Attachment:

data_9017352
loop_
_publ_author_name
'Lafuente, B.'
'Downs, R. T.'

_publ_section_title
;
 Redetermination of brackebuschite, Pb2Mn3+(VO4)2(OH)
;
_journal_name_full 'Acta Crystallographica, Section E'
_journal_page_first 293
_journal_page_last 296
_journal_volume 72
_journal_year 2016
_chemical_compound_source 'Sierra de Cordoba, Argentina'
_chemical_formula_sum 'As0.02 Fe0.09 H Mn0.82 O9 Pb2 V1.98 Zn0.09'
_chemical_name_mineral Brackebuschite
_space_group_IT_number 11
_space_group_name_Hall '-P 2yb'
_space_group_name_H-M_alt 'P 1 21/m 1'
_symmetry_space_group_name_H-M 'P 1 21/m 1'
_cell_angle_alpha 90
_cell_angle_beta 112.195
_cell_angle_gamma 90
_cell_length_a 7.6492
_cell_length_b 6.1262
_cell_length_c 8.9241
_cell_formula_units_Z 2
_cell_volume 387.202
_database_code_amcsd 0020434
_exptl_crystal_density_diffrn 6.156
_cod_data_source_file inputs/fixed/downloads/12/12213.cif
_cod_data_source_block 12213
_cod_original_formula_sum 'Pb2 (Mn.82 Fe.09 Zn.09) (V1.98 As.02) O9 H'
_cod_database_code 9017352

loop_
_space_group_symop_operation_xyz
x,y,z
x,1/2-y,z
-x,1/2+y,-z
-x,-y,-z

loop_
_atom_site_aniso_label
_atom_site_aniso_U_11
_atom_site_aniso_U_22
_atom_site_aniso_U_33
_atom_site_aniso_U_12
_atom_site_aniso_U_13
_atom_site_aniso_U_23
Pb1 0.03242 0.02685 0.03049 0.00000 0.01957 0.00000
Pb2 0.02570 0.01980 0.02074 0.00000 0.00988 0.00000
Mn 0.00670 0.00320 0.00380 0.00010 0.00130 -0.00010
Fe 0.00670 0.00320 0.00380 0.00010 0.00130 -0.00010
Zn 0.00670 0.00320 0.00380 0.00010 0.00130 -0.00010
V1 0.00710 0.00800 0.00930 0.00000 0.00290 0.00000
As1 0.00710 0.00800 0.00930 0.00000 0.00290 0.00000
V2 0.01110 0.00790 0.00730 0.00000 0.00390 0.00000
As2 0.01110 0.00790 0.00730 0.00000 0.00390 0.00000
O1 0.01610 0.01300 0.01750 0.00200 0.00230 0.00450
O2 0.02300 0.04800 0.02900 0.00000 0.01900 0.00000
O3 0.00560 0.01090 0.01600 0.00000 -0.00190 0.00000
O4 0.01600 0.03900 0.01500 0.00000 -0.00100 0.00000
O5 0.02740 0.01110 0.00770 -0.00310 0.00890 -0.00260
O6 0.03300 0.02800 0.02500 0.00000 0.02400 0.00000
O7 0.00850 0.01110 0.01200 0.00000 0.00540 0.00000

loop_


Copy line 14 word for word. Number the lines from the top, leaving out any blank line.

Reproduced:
_journal_year 2016